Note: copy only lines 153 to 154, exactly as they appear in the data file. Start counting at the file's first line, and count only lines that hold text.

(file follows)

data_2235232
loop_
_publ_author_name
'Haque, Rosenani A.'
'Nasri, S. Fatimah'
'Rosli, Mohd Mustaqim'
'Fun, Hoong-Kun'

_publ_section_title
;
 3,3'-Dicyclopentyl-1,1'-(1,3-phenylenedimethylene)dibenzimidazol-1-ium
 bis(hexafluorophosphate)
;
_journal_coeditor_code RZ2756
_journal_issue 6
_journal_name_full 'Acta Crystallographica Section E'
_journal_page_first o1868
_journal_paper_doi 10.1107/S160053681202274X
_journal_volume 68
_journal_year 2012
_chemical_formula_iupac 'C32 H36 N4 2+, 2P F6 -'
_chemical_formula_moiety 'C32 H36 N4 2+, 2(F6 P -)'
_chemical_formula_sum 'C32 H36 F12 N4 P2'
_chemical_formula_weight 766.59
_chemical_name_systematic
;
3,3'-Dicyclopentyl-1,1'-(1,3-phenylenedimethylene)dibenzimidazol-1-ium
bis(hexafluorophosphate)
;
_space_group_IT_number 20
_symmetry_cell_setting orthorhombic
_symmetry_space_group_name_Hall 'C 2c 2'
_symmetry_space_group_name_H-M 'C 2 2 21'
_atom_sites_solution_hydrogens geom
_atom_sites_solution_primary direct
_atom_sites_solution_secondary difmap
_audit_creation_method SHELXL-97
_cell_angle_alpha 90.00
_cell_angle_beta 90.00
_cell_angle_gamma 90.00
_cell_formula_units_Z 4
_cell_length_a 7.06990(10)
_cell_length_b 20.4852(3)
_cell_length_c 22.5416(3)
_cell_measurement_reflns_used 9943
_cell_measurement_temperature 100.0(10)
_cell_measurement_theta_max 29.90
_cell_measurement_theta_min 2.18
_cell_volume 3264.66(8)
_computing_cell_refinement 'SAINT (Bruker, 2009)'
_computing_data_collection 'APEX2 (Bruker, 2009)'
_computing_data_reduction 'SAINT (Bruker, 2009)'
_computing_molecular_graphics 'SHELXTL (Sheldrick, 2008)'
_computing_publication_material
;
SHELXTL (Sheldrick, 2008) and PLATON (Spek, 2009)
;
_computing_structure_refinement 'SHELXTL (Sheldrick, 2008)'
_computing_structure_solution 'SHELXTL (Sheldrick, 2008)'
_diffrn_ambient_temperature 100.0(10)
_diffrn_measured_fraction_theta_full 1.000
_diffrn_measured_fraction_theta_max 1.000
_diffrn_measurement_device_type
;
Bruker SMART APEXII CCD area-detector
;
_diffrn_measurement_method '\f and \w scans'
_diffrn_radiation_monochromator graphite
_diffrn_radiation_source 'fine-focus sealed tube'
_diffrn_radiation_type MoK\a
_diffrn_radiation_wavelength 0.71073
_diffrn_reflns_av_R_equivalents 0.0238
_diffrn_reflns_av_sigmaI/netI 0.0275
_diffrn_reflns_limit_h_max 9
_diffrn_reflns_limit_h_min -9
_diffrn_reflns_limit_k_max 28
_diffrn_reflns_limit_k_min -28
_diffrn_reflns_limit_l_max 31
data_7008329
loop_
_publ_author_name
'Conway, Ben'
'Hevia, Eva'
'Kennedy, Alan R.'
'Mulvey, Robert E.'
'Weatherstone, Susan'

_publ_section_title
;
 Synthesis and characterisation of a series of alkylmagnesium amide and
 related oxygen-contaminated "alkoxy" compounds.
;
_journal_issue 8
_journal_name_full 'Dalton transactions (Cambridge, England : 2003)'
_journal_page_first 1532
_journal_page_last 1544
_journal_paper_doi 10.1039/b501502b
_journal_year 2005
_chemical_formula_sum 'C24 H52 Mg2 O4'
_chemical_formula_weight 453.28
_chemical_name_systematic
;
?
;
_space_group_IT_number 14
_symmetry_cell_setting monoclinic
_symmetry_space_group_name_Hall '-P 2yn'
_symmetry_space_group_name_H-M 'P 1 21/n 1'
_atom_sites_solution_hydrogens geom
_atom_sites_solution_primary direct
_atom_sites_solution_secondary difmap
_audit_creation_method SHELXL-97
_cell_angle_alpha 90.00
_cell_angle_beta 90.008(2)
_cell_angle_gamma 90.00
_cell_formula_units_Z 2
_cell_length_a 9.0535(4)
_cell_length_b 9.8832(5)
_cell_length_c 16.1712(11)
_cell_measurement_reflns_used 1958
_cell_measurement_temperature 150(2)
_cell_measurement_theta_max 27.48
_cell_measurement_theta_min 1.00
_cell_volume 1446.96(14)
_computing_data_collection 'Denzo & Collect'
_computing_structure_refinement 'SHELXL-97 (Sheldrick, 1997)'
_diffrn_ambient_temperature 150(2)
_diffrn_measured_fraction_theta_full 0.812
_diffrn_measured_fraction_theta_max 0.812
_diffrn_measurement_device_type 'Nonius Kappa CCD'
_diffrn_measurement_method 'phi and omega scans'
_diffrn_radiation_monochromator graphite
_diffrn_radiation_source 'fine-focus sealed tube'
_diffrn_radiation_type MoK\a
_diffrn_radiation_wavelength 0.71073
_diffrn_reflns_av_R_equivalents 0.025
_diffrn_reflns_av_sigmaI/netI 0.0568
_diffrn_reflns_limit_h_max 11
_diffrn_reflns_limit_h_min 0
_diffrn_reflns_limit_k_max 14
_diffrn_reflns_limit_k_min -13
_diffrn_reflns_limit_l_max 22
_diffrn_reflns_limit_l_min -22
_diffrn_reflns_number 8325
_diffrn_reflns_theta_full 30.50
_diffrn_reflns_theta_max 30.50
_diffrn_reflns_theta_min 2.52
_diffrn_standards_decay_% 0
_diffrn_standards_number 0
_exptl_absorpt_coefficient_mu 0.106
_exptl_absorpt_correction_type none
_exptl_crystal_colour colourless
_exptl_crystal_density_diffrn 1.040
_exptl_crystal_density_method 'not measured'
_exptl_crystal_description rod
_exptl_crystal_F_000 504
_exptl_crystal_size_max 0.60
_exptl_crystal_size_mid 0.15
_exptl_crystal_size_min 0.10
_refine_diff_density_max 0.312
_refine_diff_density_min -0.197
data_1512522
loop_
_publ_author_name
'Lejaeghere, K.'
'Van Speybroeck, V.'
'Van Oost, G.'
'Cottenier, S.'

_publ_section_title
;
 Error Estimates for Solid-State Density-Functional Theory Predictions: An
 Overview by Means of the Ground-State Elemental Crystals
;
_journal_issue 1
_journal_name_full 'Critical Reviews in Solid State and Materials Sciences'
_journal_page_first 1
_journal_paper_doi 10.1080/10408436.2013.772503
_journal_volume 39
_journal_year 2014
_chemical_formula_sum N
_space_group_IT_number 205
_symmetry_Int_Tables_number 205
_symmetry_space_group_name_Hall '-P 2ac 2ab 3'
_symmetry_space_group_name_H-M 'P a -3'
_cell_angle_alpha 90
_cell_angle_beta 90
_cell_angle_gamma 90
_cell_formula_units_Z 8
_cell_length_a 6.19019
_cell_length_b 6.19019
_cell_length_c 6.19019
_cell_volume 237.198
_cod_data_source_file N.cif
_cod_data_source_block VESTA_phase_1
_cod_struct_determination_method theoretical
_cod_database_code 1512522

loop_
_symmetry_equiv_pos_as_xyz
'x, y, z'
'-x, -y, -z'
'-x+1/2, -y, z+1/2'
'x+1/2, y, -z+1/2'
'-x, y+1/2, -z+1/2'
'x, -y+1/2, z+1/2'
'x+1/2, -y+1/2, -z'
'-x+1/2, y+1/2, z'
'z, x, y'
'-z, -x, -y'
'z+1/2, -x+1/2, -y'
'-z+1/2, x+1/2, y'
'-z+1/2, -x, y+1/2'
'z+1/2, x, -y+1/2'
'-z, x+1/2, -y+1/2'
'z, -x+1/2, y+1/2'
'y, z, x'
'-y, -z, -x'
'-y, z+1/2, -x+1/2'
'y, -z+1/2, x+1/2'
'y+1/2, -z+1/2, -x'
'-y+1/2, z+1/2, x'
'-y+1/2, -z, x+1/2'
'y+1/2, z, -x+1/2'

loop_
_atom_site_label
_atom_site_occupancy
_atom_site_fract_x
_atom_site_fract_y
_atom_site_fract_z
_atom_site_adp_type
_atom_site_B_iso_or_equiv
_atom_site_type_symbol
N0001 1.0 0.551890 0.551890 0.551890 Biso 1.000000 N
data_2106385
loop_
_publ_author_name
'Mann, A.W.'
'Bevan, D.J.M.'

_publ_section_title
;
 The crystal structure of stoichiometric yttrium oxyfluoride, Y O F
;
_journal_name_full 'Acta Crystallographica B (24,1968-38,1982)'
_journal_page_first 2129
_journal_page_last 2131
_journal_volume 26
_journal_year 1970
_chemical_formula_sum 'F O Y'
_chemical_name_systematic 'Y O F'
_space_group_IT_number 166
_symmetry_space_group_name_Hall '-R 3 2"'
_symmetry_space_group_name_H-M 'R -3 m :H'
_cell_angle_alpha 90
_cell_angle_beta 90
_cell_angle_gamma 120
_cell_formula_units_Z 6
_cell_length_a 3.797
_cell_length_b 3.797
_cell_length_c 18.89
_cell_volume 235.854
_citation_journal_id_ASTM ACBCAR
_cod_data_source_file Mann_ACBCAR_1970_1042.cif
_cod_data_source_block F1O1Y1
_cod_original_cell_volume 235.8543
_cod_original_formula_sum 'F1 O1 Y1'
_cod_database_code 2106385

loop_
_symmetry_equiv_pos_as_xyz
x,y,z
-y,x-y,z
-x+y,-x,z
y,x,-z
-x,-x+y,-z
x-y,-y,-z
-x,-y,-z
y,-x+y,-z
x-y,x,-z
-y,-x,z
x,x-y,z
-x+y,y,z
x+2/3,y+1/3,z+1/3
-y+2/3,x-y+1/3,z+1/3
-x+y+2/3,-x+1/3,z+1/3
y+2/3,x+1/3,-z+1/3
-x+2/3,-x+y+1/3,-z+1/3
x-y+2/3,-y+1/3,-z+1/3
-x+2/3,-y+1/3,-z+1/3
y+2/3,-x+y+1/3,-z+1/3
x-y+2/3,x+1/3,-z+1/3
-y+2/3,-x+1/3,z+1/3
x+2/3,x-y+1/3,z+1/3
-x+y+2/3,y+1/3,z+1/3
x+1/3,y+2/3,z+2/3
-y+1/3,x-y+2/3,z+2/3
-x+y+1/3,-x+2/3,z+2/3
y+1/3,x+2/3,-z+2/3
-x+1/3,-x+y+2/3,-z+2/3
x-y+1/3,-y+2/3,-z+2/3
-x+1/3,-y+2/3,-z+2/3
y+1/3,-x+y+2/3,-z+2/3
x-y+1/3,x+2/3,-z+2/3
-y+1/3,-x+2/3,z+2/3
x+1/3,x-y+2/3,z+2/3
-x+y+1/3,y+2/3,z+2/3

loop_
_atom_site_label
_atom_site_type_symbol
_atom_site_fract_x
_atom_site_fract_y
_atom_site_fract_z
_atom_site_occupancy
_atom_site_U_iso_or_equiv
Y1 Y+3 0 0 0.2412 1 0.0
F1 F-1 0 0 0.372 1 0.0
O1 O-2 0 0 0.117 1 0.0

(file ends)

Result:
_exptl_crystal_description rod
_exptl_crystal_F_000 504